The United States on Tuesday accused China of “threatening” and “harassing” foreign journalists after it refused to renew press credentials for several employees of American media organisations.
The two superpower rivals have restricted reporter visas — with China expelling journalists — as brinkmanship over trade and tech, Hong Kong and the coronavirus, spills over into the media.
China’s record of “threatening, harassing, and expelling US and other foreign journalists goes back decades”, US State Department spokeswoman Morgan Ortagus said in a statement provided by the US Embassy in Beijing.
The Chinese Ministry of Foreign Affairs recently informed the US embassy in Beijing of new curbs on foreign reporters “by denying them press card renewals and refusing to process pending visa applications for journalists who were expelled earlier this year,” she said.
The Foreign Correspondents’ Club of China (FCCC) on Monday confirmed the action, saying at least five journalists at four media groups — including the Wall Street Journal, CNN and Bloomberg — had been denied new press cards.
More are expected to receive similar treatment in coming weeks, placing further pressure on the already diminished foreign press corps.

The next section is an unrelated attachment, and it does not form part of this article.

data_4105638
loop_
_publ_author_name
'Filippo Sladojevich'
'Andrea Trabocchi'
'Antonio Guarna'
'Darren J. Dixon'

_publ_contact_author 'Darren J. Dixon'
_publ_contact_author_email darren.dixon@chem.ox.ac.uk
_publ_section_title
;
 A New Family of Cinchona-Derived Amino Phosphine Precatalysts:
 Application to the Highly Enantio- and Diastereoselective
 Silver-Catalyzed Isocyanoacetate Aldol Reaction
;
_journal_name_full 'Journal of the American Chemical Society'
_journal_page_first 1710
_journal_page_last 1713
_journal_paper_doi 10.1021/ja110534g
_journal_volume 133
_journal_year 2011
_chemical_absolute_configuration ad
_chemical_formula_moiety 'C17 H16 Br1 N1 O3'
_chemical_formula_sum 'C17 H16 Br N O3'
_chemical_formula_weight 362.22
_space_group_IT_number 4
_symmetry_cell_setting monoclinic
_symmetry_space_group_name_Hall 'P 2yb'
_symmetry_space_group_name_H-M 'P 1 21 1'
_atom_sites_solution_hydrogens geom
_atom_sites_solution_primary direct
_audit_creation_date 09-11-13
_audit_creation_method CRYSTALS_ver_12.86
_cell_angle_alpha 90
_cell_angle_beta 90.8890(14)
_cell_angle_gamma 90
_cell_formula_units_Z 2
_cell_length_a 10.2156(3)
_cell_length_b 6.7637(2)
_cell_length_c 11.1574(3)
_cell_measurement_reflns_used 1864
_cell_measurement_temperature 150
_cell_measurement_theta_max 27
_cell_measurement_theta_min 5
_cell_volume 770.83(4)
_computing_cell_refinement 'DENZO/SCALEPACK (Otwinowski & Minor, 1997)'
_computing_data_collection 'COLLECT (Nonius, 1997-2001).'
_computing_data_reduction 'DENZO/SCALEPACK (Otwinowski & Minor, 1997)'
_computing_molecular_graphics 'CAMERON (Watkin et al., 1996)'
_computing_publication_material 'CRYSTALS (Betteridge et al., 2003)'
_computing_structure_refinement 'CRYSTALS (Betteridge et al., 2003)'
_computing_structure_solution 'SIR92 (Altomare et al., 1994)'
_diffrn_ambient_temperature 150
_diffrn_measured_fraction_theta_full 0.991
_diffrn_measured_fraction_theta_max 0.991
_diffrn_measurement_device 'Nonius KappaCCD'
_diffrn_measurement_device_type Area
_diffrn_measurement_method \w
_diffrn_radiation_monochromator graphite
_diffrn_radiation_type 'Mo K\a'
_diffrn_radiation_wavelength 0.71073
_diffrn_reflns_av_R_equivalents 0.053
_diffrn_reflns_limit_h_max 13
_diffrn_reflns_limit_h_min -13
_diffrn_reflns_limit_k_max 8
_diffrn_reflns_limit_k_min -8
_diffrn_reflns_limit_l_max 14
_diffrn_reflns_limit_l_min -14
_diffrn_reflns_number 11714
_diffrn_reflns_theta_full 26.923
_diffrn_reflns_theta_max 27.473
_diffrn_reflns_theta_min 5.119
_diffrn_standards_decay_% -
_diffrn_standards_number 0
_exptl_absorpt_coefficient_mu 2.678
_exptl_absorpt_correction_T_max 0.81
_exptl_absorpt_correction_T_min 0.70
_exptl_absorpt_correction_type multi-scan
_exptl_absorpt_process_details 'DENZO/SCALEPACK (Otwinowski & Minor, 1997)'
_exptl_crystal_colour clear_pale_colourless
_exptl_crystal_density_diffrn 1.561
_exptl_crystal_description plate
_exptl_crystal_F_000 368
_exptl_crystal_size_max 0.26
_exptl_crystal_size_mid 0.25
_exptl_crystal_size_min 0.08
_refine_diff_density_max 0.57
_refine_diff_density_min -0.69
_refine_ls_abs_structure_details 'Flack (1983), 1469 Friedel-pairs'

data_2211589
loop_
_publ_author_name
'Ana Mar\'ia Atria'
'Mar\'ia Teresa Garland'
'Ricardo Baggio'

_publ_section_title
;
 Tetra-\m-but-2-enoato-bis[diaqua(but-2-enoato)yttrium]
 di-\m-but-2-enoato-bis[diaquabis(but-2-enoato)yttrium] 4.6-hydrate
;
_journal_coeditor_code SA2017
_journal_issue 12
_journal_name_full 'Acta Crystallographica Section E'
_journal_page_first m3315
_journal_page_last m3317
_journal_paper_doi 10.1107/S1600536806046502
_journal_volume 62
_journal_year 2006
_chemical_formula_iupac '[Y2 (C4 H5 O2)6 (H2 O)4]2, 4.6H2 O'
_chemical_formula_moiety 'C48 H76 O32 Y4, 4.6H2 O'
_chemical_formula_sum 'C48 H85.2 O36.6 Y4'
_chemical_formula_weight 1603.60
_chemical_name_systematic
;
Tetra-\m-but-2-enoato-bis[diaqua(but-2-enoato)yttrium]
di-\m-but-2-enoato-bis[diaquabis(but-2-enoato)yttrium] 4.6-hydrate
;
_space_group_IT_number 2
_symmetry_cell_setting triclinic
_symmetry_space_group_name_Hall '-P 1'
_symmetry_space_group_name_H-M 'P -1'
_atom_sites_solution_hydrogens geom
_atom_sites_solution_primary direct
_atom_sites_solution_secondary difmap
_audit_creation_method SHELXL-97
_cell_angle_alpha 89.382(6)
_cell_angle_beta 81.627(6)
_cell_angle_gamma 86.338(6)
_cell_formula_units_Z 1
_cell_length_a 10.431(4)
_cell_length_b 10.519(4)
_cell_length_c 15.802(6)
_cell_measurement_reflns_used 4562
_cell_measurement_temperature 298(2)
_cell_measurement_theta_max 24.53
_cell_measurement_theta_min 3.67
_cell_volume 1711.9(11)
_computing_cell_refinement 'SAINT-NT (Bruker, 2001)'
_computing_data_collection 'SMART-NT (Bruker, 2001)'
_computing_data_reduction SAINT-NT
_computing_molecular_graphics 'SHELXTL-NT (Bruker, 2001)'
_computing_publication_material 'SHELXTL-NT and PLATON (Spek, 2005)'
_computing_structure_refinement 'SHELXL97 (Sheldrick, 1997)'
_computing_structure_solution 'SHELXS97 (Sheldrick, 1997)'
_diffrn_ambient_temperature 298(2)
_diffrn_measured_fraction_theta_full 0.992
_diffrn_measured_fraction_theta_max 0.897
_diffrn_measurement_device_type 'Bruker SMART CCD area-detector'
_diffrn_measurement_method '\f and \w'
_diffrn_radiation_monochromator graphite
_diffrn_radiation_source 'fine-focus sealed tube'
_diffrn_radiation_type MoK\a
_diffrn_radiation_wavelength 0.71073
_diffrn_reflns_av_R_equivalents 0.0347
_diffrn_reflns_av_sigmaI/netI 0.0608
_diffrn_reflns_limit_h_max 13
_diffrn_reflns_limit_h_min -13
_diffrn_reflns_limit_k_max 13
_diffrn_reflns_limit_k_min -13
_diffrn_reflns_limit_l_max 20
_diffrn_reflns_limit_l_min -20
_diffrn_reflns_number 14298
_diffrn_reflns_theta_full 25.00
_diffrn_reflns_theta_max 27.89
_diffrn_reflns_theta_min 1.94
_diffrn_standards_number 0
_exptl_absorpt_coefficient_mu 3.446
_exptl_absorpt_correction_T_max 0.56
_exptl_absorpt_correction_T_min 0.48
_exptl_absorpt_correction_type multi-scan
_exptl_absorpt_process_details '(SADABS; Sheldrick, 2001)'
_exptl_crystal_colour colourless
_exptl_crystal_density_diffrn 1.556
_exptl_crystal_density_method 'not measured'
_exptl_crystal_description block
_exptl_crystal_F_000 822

The US has been “working relentlessly” to convince China to allow US journalists back into the country, the State Department spokeswoman added.
A record 17 foreign journalists were expelled from China in the first half of 2020 alone, the FCCC said.
Foreign journalists are usually not allowed to work in China without valid press cards, which are also a requirement for gaining a residence permit.
Reporters are instead receiving letters that temporarily allow them to work using their expired press cards, but these “could be revoked at any time”, the FCCC said.
China says the moves merely mirror curbs placed on its journalists working in the US — where Donald Trump’s administration has curtailed the visas of Chinese reporters to 90 days.